“Empirically, if you were to ask Vermonters, they are very interested in organic and local. But if they were given a choice, they would choose the locally produced, conventional alternative” over something produced organically farther away, Kolodinsky said. “[Organic] used to mean something more than fewer pesticides and antibiotics,” she added. “I think organic has been losing its meaning as larger and larger corporations are getting into the game.”
One Vermont company that has benefited from the ongoing growth of organic foods — an industry that exploded from sales of $3.6 billion in 1997 to $26.7 billion in 2010 — is Johnson’s Deep Root Organic Co-op. The 26-year-old cooperative gathers and sells organic produce from 19 farms across the state. Deep Root’s sales were up 40 percent in the first part of this year, according to sales manager Anthony Mirisciotta, and 85 percent of those sales were outside Vermont.
Mirisciotta believes the Stanford study “really isn’t earth-shattering news for the organic world.” For consumers who shell out for organic food, “It usually comes down to a lot more than the nutritional aspect,” he said. There’s still enough growth in organic food that Deep Root is seeing increased competition from “industrial farms coming onto the organic scene and beating us out of the markets,” Mirisciotta noted. “We really can’t compete with their pricing.”
Of the farmers he works with, he said, “I really don’t know anyone who was into it, at least from the farming side, for the nutritional aspect.”
One of Deep Root’s farmers is Jonah Bourne of Cabot’s Provender Farm, which received its organic certification from the Northeast Organic Farming Association (NOFA) this past year. When I reached him, he had been so busy tending 7000 Brussels sprout plants that he hadn’t heard about the Stanford study.
Bourne said that he and his colleagues, Lindsay Scott and Dawn Andrews, went through the organic certification process not only for market reasons, but because of their commitment to soil preservation. “For me, it’s not about nutrition,” said Bourne. “It’s about preserving the fertility of the soils.”
Bourne is unperturbed by the new study and remains passionate about keeping farms up to standard. “Organic standards are slipping. As it is, there’s more and more stuff you can use,” he said. “Eventually, we’ll need a tighter standard.”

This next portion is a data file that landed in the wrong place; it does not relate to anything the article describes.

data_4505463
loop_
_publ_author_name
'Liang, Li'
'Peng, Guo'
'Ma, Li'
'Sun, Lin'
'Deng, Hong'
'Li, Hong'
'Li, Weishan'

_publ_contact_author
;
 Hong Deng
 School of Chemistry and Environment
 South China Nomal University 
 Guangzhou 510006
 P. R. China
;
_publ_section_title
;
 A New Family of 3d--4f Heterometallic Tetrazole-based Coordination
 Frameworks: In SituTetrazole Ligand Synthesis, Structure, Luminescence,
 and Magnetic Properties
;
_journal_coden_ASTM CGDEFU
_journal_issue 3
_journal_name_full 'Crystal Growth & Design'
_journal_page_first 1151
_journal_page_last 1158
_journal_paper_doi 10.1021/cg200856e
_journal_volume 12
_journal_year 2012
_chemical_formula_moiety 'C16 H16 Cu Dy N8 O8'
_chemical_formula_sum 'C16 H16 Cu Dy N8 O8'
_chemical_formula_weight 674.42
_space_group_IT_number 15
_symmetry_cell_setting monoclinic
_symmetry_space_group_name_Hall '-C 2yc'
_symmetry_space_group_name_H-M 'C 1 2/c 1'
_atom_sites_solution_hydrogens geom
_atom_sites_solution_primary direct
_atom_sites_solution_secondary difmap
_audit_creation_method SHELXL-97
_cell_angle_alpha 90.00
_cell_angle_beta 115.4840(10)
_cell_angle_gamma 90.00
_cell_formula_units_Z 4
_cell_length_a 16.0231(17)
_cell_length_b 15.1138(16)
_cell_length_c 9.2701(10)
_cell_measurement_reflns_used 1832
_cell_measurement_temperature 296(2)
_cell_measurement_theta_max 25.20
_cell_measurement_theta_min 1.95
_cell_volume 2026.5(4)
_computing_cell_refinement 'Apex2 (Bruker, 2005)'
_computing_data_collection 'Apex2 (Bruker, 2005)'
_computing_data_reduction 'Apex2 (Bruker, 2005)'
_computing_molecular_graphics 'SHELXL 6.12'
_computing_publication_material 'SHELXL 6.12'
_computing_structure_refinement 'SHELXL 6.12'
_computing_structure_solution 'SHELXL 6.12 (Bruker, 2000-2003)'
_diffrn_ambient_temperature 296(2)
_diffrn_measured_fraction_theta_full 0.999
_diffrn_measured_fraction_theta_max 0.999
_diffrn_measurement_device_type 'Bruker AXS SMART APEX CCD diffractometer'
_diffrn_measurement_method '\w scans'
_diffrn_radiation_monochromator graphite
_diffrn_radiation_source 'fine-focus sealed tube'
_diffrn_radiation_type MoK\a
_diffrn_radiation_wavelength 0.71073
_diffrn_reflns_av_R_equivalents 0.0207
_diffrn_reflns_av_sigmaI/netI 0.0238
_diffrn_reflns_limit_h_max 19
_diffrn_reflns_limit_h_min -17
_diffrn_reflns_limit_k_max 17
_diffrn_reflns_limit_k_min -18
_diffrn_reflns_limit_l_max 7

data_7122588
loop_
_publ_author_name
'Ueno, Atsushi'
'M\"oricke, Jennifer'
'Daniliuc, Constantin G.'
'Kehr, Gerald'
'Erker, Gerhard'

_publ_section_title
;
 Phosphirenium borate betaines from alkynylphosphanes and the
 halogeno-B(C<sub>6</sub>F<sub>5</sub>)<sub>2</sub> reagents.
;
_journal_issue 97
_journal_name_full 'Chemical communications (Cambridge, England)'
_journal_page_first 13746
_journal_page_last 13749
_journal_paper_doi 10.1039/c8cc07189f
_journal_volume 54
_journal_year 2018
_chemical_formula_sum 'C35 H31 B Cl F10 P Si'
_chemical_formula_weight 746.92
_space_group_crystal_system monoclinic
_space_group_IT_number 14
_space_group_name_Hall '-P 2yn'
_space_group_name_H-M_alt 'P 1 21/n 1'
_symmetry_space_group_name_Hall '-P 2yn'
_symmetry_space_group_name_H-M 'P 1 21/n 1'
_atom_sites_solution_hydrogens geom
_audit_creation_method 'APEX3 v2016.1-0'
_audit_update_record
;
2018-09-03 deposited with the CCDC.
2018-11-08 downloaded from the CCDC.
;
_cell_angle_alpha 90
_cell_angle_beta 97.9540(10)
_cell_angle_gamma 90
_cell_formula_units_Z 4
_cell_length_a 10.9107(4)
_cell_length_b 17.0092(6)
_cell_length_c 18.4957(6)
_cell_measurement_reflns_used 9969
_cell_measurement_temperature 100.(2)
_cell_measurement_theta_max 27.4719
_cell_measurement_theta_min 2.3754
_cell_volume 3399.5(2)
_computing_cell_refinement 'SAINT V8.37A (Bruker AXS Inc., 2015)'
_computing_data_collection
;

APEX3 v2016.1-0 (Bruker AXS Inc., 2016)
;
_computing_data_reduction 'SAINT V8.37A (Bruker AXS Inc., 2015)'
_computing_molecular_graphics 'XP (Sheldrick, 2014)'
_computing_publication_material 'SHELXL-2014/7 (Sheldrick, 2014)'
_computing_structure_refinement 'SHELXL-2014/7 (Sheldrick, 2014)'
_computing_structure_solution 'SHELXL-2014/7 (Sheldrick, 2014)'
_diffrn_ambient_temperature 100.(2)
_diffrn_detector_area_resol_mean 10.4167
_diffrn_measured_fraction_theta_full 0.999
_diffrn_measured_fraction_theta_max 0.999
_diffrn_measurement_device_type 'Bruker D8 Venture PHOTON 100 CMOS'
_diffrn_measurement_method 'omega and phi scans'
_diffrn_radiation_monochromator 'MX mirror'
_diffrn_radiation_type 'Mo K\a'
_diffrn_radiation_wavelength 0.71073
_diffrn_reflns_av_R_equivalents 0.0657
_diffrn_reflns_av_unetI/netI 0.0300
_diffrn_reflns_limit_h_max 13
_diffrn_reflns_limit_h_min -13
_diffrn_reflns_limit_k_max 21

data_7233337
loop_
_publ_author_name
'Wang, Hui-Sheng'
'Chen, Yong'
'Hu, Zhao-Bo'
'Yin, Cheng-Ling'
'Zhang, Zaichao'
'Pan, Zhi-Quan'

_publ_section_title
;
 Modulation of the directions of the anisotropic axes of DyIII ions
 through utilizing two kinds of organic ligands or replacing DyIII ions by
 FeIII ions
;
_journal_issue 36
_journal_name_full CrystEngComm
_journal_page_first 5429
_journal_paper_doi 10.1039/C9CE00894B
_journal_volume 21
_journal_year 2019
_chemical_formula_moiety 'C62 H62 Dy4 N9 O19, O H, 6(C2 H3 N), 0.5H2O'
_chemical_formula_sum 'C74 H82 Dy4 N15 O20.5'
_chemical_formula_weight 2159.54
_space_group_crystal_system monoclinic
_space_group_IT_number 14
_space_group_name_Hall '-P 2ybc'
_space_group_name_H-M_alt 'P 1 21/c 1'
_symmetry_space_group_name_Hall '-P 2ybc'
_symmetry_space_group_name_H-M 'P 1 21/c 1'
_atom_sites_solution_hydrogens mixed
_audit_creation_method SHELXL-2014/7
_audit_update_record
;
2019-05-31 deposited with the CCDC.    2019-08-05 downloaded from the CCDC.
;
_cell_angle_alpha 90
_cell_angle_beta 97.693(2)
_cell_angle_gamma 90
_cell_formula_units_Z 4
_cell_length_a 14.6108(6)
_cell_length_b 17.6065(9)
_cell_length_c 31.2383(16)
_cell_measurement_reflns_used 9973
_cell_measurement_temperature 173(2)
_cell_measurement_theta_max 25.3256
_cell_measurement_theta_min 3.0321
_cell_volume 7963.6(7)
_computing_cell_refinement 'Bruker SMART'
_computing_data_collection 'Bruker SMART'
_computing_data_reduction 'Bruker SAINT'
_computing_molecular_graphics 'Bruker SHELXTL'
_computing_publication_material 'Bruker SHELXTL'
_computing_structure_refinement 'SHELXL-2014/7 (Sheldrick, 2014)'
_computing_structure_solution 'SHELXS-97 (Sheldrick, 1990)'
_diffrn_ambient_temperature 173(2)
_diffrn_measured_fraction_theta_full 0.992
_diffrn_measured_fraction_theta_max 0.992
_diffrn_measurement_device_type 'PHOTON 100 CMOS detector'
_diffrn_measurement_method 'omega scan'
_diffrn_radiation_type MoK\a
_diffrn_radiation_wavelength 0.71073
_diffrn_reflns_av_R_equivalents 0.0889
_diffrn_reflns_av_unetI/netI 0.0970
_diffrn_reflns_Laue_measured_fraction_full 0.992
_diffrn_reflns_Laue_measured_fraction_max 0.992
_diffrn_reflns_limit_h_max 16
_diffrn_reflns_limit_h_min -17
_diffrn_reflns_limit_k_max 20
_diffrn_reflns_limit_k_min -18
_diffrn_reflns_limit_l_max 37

That same day, Rachel Nevitt of Hinesburg’s Full Moon Farm greeted her CSA customers as they arrived to pick up boxes of onions, leeks, cucumbers, green peppers, broccoli, tomatoes, kale, chard, GMO-free soybeans and, yes, potatoes.
Nevitt said she’d heard some buzz about the study, but noted, “Enough people who are good, critical thinkers know that the real question is not really health benefits of the food, per se. It’s the health of the planet that is at stake.”
Nevitt and her husband, David Zuckerman, wonder about the health aspect of carbon emissions from the transport of industrial-scale food. Why didn’t the researchers take this into account? And her own critical mind questioned the Stanford project’s funding: “Was it Monsanto or some other large agribusiness that would benefit from the more negative coverage of organic farms?”
As it happened, the Cornucopia Institute, a Wisconsin advocacy group, sent out a press release later that day that addressed the funding of the research center where the organics study was conducted, Stanford’s Freeman Spogli Institute for International Studies. One of its two major corporate sponsors was agribusiness giant Cargill. (The other was the Bill & Melinda Gates Foundation.)
That revelation didn’t seem to surprise Vermonter Barry Estabrook, author of 2011’s Tomatoland: How Modern Industrial Agriculture Destroyed Our Most Alluring Fruit. He said in an email that researchers at Stanford “frequently produce studies with conclusions favorable to Big Ag.
“Remember,” Estabrook added, “the Stanford group did no actual nutritional analysis of their own. Rather, they based their conclusions on the results of previously published scientific papers, and they simply omitted many papers with results that ran contrary to the notion that organic and nonorganic foods were the same nutritionally.”
All of this is heady, and confusing, stuff to consider for anyone facing a decision at the produce counter. With the spoils of a multibillion-dollar organics industry at stake, the battle is sure to continue — at least in the media. Personally, however, I will never fancy dichlorodiphenyldichloroethylene in my gratin.